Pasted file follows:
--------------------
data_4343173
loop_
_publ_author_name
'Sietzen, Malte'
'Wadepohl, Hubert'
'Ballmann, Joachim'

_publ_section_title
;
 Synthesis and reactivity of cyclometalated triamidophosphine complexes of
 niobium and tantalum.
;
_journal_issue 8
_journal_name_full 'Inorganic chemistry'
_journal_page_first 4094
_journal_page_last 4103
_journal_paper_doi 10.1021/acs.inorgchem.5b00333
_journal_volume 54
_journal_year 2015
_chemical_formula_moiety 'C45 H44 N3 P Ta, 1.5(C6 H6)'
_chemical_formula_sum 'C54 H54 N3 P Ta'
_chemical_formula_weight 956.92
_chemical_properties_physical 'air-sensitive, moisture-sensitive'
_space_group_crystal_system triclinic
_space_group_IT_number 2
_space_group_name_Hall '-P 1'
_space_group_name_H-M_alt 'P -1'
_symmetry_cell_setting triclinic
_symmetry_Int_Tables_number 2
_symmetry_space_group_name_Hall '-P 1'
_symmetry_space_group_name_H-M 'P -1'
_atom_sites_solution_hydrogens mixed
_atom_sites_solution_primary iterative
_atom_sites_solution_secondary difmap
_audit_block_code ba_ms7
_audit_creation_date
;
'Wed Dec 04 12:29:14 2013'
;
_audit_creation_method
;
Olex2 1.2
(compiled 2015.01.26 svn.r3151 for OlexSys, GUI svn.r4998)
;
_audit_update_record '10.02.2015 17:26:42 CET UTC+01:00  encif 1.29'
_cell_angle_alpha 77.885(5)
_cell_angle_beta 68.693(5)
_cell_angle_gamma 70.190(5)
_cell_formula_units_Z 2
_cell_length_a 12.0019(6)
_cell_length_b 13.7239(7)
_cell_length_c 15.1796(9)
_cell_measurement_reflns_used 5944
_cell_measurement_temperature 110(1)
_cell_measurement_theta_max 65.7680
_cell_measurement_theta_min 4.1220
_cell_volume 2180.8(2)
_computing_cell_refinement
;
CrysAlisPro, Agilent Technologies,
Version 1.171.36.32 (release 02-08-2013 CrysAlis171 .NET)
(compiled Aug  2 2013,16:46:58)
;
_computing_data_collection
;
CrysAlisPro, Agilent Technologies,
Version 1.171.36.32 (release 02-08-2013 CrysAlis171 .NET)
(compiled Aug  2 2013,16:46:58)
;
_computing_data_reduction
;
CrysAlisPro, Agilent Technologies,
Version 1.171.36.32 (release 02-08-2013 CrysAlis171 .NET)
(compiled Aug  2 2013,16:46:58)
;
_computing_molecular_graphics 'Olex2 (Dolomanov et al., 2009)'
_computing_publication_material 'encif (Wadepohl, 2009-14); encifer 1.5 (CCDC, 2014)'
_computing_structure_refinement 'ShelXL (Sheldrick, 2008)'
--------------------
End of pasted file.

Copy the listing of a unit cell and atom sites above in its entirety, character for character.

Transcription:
data_4343173
loop_
_publ_author_name
'Sietzen, Malte'
'Wadepohl, Hubert'
'Ballmann, Joachim'

_publ_section_title
;
 Synthesis and reactivity of cyclometalated triamidophosphine complexes of
 niobium and tantalum.
;
_journal_issue 8
_journal_name_full 'Inorganic chemistry'
_journal_page_first 4094
_journal_page_last 4103
_journal_paper_doi 10.1021/acs.inorgchem.5b00333
_journal_volume 54
_journal_year 2015
_chemical_formula_moiety 'C45 H44 N3 P Ta, 1.5(C6 H6)'
_chemical_formula_sum 'C54 H54 N3 P Ta'
_chemical_formula_weight 956.92
_chemical_properties_physical 'air-sensitive, moisture-sensitive'
_space_group_crystal_system triclinic
_space_group_IT_number 2
_space_group_name_Hall '-P 1'
_space_group_name_H-M_alt 'P -1'
_symmetry_cell_setting triclinic
_symmetry_Int_Tables_number 2
_symmetry_space_group_name_Hall '-P 1'
_symmetry_space_group_name_H-M 'P -1'
_atom_sites_solution_hydrogens mixed
_atom_sites_solution_primary iterative
_atom_sites_solution_secondary difmap
_audit_block_code ba_ms7
_audit_creation_date
;
'Wed Dec 04 12:29:14 2013'
;
_audit_creation_method
;
Olex2 1.2
(compiled 2015.01.26 svn.r3151 for OlexSys, GUI svn.r4998)
;
_audit_update_record '10.02.2015 17:26:42 CET UTC+01:00  encif 1.29'
_cell_angle_alpha 77.885(5)
_cell_angle_beta 68.693(5)
_cell_angle_gamma 70.190(5)
_cell_formula_units_Z 2
_cell_length_a 12.0019(6)
_cell_length_b 13.7239(7)
_cell_length_c 15.1796(9)
_cell_measurement_reflns_used 5944
_cell_measurement_temperature 110(1)
_cell_measurement_theta_max 65.7680
_cell_measurement_theta_min 4.1220
_cell_volume 2180.8(2)
_computing_cell_refinement
;
CrysAlisPro, Agilent Technologies,
Version 1.171.36.32 (release 02-08-2013 CrysAlis171 .NET)
(compiled Aug  2 2013,16:46:58)
;
_computing_data_collection
;
CrysAlisPro, Agilent Technologies,
Version 1.171.36.32 (release 02-08-2013 CrysAlis171 .NET)
(compiled Aug  2 2013,16:46:58)
;
_computing_data_reduction
;
CrysAlisPro, Agilent Technologies,
Version 1.171.36.32 (release 02-08-2013 CrysAlis171 .NET)
(compiled Aug  2 2013,16:46:58)
;
_computing_molecular_graphics 'Olex2 (Dolomanov et al., 2009)'
_computing_publication_material 'encif (Wadepohl, 2009-14); encifer 1.5 (CCDC, 2014)'
_computing_structure_refinement 'ShelXL (Sheldrick, 2008)'